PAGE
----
'Duping' claim in UCE row

Lecturers' union leaders have accused managers at the University of Central England of "duping" staff into signing new contracts that bypass employment protection rights, writes Tony Tysome.

About 50 engineering and computing lecturers who are preparing to move from the university to a Technology Innovation Centre at Birmingham's new landmark development, Millennium Point, have signed the contracts.

The university offered transferring staff a choice between accepting the contracts and taking an early pay rise, or remaining on their old contracts and moving to the innovation centre under Transfer of Undertakings Protection of Employment arrangements.

Sue Davies, spokesman for lecturers' union Natfhe, said staff had been pressured by management into signing the new contracts.

"We understand there are many who signed who did not really wish to but felt they were not being given much choice. Our concern is that they have been duped into signing contracts that bypass Tupe regulations and put them in a position where there is a break in their employment," she said.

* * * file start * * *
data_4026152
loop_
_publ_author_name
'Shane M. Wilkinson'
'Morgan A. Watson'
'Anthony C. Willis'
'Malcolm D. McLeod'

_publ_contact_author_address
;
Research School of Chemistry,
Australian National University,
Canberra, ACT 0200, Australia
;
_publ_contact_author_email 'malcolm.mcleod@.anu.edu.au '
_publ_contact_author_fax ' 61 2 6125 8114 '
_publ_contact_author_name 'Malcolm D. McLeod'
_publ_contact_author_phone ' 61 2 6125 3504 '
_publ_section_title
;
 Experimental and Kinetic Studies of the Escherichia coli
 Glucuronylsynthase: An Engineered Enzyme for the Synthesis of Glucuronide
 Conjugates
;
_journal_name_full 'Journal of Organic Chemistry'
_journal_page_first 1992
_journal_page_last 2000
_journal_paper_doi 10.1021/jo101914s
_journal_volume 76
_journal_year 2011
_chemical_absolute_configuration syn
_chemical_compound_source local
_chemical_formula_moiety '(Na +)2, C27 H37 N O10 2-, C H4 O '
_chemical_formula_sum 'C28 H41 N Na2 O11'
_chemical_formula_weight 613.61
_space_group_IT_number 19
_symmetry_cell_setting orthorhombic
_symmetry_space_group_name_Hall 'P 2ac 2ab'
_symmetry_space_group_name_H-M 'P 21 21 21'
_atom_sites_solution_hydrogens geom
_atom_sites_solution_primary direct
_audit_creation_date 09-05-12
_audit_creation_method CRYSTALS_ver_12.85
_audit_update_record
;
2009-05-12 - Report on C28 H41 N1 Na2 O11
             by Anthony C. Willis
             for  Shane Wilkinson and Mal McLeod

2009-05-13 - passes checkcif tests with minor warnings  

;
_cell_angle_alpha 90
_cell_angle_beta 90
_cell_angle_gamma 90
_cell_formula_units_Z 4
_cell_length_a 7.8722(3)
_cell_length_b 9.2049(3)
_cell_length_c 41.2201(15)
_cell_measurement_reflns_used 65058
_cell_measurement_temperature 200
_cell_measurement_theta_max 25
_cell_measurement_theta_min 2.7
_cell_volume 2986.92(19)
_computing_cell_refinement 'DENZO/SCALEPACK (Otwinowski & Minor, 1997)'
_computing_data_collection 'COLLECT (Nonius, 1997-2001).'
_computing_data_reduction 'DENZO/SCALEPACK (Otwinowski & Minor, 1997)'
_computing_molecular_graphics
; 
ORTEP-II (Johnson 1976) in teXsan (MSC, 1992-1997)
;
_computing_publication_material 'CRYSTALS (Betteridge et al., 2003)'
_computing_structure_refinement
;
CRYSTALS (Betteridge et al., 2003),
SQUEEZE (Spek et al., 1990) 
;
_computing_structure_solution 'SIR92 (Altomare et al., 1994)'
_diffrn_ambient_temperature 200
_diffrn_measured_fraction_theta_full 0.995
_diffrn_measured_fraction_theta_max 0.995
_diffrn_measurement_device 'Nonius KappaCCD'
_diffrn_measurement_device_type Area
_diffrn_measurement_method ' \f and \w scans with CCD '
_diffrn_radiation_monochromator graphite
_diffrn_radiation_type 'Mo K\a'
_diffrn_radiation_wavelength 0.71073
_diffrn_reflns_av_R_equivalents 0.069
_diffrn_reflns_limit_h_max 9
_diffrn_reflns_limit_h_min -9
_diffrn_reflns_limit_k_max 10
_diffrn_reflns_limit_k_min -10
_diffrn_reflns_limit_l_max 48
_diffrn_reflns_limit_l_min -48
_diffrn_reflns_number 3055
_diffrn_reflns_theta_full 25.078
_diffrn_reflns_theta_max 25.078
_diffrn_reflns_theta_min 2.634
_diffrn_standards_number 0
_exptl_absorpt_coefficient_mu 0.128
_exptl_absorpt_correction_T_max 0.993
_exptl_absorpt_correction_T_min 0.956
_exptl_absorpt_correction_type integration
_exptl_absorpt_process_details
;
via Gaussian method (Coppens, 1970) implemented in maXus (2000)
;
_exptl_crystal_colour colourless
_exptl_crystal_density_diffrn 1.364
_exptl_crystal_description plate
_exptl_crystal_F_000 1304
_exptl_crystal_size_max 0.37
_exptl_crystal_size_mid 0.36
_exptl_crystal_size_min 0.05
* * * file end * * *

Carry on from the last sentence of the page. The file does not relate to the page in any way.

Peter Knight, UCE vice-chancellor, said: "Most staff have been happy to accept the new contracts in full knowledge of what they contain. We made it absolutely clear that those staff who did not sign the new contracts would transfer under Tupe existing contracts."

The concerns will add to tension between union representatives and management who are already locked in a dispute over compulsory redundancies in the university's built environment department.

This week Natfhe said all five lecturers who have been sent redundancy notices would be appealing, but the university said it had received only two so far.

Already registered?

Sign in now if you are already registered or a current subscriber. Or subscribe for unrestricted access to our digital editions and iPad and iPhone app.

Register to continue  

You've enjoyed reading five THE articles this month. Register now to get five more, or subscribe for unrestricted access.

Most Commented

  • Elly Walton illustration (16 July 2015)

Whether in jest or not, sexist language shows an insensitivity to gender issues at odds with academic values, argues Dorothy Bishop

  • Two men looking surprised in an office

Report says projects fail when scholars obsessed with “shiny things” ignore business needs

  • Tony Little, Eton College headmaster, 2007

Tony Little points to ‘increasing gap’ between teaching standards at sixth form and university

  • AC Grayling, writer and academic

A. C. Grayling’s ‘Oxbridge-style’ private college strikes agreement with post-92 institution